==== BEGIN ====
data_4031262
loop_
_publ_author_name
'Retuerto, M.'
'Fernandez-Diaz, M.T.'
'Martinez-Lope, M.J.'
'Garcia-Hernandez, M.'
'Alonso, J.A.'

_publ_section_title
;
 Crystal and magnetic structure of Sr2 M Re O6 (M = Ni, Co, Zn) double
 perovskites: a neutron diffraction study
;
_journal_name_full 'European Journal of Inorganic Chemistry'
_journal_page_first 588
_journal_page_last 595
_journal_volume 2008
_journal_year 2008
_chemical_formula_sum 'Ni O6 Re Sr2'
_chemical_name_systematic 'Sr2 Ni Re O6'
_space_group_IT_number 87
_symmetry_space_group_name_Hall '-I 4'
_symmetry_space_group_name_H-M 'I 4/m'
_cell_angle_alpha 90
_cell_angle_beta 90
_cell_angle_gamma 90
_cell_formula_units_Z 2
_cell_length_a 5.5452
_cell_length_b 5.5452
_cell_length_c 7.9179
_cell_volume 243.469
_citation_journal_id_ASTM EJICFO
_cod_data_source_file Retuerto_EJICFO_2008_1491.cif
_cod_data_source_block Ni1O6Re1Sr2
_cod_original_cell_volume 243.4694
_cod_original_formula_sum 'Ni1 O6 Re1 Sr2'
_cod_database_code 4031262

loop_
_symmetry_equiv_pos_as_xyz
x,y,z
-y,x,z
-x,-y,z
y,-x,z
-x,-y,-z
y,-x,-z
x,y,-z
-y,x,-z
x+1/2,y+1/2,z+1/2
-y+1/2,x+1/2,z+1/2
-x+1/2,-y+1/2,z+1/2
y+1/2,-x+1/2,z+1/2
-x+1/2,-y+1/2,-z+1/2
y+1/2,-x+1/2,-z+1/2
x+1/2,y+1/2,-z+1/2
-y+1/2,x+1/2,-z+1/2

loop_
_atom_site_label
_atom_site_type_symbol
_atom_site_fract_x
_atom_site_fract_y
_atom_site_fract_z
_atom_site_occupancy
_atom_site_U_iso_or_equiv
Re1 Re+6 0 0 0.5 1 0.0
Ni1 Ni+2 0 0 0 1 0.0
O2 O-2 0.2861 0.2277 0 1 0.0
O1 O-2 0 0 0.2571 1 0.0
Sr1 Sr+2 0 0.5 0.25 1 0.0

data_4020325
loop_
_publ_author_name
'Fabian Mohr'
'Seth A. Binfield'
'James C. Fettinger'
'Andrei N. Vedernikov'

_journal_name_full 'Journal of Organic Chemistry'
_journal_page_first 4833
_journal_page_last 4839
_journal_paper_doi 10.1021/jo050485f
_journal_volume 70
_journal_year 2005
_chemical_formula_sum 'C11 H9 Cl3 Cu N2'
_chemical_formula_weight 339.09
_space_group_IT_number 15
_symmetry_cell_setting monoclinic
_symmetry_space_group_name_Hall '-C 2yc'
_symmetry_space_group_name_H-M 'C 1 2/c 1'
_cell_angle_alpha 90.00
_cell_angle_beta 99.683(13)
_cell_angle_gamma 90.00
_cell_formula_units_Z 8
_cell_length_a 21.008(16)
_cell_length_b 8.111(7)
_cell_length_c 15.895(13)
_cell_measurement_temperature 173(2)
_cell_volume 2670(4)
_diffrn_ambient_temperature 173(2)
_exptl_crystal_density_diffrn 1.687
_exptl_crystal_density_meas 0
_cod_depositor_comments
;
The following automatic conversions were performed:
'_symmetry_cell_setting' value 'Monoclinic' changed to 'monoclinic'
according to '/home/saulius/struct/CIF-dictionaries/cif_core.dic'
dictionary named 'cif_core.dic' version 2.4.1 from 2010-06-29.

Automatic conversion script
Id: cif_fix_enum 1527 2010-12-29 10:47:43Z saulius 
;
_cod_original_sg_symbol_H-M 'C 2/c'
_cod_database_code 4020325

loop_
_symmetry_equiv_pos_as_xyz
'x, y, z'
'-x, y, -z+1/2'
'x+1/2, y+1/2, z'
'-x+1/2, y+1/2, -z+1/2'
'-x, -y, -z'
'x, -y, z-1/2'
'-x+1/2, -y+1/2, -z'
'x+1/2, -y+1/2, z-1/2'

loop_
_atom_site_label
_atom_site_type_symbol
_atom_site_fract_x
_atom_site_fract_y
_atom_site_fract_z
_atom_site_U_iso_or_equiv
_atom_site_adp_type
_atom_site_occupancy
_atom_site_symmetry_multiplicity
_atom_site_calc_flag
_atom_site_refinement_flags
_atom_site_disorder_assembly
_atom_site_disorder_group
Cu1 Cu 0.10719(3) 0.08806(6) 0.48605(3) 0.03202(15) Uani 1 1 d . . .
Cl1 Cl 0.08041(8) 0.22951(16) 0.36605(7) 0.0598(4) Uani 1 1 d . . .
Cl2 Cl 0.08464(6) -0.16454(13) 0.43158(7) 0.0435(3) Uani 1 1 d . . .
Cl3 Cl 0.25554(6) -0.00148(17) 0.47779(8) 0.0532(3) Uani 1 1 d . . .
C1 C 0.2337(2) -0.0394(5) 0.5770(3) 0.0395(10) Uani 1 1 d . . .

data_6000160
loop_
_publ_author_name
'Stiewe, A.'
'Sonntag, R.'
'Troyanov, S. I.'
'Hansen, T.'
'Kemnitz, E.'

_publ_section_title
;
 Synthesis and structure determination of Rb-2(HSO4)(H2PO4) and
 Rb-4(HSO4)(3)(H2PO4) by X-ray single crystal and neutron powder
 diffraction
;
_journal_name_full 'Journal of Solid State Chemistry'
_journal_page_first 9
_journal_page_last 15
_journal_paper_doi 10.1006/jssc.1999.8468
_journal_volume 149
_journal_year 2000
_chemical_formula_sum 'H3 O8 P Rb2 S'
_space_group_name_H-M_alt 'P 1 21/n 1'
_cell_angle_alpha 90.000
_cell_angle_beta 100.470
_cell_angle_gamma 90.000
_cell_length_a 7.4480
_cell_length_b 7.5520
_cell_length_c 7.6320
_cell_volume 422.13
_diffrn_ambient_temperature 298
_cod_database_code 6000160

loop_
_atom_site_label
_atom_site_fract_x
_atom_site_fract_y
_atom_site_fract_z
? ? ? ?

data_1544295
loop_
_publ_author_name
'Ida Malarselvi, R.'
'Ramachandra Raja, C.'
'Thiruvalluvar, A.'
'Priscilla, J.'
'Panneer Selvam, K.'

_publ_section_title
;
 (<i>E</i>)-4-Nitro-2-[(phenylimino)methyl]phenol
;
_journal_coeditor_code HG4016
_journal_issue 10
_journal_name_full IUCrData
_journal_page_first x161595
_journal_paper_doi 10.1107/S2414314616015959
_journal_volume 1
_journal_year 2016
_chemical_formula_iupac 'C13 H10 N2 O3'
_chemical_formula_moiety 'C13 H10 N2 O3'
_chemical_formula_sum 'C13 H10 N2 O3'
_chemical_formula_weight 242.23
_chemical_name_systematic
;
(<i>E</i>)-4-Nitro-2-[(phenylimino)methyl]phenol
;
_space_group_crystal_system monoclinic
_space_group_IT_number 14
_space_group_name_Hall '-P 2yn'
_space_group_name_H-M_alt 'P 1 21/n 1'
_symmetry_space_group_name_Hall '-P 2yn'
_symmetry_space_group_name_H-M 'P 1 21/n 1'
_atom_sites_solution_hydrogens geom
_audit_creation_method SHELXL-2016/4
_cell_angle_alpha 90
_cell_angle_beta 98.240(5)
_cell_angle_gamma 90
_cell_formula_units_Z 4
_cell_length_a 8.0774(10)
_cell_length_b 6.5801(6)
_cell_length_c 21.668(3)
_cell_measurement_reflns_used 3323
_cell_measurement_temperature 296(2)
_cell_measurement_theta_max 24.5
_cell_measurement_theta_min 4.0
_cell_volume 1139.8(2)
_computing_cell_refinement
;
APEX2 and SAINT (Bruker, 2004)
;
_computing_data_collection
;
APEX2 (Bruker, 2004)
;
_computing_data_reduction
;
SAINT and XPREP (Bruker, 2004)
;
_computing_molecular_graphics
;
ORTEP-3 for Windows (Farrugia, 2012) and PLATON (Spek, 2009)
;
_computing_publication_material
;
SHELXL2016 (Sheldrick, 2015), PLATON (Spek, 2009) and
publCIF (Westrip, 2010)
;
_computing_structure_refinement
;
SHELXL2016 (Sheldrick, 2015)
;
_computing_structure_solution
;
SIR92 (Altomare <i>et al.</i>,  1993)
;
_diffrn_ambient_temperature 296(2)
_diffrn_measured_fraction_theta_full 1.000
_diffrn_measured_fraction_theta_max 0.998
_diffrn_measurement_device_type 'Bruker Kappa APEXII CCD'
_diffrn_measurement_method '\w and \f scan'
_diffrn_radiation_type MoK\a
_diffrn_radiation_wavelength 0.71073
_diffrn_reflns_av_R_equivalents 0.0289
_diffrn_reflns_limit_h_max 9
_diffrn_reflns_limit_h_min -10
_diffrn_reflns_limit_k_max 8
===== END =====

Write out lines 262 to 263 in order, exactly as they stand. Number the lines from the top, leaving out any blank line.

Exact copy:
_diffrn_reflns_limit_h_min -10
_diffrn_reflns_limit_k_max 8